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RABBIT AND GUINEA PIG NUTRITION
An article written by our exotics veterinarian, Dr Kevin Turner BVSc
Rabbits and Guinea Pigs make great pets. Full of character and sociable they can be just as much fun to own as a dog or cat. And many share the house with their human family.
Sadly, their lives as pets are often not as long as they should be and there are some very common reasons for this. The most obvious is their diet...
Many owners believe, or have been told that, Rabbits and Guinea Pigs should be fed pellets as their main food.
Pelletted diets in NZ have had a mixed history. Many were developed for use in farming (ie: rearing rabbits as a food source). The desired outcome in that case is rapid growth and lots of breeding. BUT NOT long, happy lives. The formulation of pellets for farming is very high in calories, fats and carbohydrates, very low in fibre and very high in Calcium. Sadly this balance is exactly what you DON’T want for your pet to remain healthy into old age. Pets fed these diets usually develop very serious health problems:
- Dental disease
- Kidney and bladder stones
- Vitamin C deficiency (Scurvy) in Guinea pigs
All of these can be fatal and require lots of veterinary treatment to resolve.
But prevention can be very simple. Choosing a pellet brand that is designed to be fed to pet rabbits and Guinea pigs is a step in the right direction. We recommend “Oxbow” – an American brand that has a great pedigree. We now carry these brilliant foods on our shelf.
But even Oxbow does not suggest that their pellets are the whole story. These should be fed as a part of the overall diet – with the balance being made up with:
- Fresh Grass – ideally grazed by the animal while they are outside in a large pen (hutches are generally too small – your pet needs space to play, dig and graze). Alternatively, cut fresh grass daily and stand it in a shallow water bowl to keep it fresh. The more the merrier – these pets eat heaps!.... and there’s less lawn to mow!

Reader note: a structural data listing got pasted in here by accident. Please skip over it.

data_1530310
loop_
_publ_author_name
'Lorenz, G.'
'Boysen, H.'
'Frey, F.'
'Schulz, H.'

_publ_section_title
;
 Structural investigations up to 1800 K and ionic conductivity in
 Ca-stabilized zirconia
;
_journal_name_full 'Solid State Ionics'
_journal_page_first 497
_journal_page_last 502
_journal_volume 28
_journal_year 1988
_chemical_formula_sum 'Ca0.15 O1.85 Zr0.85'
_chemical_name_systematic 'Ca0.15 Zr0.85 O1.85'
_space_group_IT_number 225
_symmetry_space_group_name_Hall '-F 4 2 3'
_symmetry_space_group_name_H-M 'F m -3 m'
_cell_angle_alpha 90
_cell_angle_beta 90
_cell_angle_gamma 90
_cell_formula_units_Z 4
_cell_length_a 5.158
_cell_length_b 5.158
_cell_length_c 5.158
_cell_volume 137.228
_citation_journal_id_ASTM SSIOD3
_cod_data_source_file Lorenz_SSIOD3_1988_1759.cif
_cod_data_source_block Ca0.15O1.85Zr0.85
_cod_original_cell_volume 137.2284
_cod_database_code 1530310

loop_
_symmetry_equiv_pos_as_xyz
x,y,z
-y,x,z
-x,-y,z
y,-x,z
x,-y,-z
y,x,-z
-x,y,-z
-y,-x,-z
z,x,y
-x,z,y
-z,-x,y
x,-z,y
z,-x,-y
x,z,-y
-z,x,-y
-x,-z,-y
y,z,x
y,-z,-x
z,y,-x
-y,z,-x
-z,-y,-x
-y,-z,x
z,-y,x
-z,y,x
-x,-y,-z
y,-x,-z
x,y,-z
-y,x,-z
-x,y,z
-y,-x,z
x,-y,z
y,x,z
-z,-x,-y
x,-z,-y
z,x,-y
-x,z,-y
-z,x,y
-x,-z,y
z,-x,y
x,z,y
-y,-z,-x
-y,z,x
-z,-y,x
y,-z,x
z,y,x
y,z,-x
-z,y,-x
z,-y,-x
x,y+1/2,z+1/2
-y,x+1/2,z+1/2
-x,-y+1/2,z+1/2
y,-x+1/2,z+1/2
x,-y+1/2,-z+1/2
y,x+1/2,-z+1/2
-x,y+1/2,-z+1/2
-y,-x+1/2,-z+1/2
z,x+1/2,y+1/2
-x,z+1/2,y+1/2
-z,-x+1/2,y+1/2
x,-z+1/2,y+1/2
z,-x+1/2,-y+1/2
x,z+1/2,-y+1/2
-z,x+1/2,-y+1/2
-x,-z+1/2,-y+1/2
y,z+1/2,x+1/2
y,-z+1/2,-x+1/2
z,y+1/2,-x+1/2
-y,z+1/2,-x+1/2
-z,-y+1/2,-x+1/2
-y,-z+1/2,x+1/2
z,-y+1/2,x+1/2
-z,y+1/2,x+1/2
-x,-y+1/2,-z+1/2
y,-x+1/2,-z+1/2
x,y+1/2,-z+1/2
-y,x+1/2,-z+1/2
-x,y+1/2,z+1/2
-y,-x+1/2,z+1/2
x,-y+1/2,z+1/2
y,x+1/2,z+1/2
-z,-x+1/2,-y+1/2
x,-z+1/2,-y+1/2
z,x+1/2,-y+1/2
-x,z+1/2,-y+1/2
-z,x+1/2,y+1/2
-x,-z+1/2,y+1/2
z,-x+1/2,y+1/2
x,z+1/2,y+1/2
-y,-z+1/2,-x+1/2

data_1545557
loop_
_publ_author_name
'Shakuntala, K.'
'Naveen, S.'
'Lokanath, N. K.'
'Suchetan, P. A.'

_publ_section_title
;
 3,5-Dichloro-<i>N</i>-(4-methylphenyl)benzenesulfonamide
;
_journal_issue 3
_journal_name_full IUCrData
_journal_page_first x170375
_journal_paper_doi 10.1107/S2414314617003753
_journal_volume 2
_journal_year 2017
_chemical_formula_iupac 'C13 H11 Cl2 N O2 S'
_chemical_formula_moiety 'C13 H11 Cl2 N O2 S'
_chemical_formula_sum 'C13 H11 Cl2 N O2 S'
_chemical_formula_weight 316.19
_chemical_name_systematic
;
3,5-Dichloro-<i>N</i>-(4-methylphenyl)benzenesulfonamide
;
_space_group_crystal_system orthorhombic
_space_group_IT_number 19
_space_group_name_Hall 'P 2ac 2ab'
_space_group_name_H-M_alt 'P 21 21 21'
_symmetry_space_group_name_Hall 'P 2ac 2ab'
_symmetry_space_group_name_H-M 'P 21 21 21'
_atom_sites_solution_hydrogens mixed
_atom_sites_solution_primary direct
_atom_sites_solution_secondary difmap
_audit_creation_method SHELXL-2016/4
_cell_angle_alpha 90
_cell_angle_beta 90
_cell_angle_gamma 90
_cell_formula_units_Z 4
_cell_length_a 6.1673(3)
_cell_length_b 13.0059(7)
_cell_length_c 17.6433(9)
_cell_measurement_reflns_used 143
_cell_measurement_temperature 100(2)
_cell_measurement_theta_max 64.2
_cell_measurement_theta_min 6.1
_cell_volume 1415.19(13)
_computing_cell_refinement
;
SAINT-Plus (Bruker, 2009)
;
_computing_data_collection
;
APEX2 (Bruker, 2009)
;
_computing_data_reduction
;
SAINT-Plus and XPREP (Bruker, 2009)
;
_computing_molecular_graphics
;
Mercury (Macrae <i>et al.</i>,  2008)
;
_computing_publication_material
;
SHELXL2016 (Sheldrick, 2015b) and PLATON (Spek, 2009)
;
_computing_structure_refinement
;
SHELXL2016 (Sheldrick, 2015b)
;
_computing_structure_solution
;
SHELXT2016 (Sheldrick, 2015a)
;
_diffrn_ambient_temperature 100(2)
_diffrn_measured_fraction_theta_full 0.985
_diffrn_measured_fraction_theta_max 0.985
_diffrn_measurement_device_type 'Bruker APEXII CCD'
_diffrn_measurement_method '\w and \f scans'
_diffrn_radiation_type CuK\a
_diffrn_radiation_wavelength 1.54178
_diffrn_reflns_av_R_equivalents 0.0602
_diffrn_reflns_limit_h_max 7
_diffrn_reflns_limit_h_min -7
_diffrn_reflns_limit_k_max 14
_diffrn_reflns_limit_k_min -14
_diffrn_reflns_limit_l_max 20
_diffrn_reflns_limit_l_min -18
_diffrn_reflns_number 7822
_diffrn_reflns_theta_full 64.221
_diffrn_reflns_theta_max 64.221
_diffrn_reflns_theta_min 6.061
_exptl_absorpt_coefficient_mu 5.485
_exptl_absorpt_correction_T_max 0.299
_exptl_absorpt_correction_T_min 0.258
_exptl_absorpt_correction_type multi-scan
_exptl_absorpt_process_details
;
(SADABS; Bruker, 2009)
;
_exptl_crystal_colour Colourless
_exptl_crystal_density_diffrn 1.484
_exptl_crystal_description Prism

- High quality hay – Timothy hay is the perfect variety but can be hard to find. A good quality, sweet-smelling “meadow hay” also does the trick. Check it for dust and mould – if it smells funny your pet will think so too!
- Fruit and vege – but not too much. Focus on greens rather than sweet fruits and avoid starchy foods such as corn.
- A vitamin C supplement for Guinea Pigs – Oxbow pellets contain this or you can provide extra using a suitable vitamin product.
Check out a “Food Pyramid” for rabbits and guinea pigs on-line as this shows the best balance.
It’s amazing the difference this change can make. We see pet rabbits living for 10 years or more – twice as long as many.
If you think your pet should have a change in their diet, do it gradually - their digestive systems need a little time to adapt. And get their overall health checked by a vet experienced with these animals to pick up any subtle problems that might be lurking.
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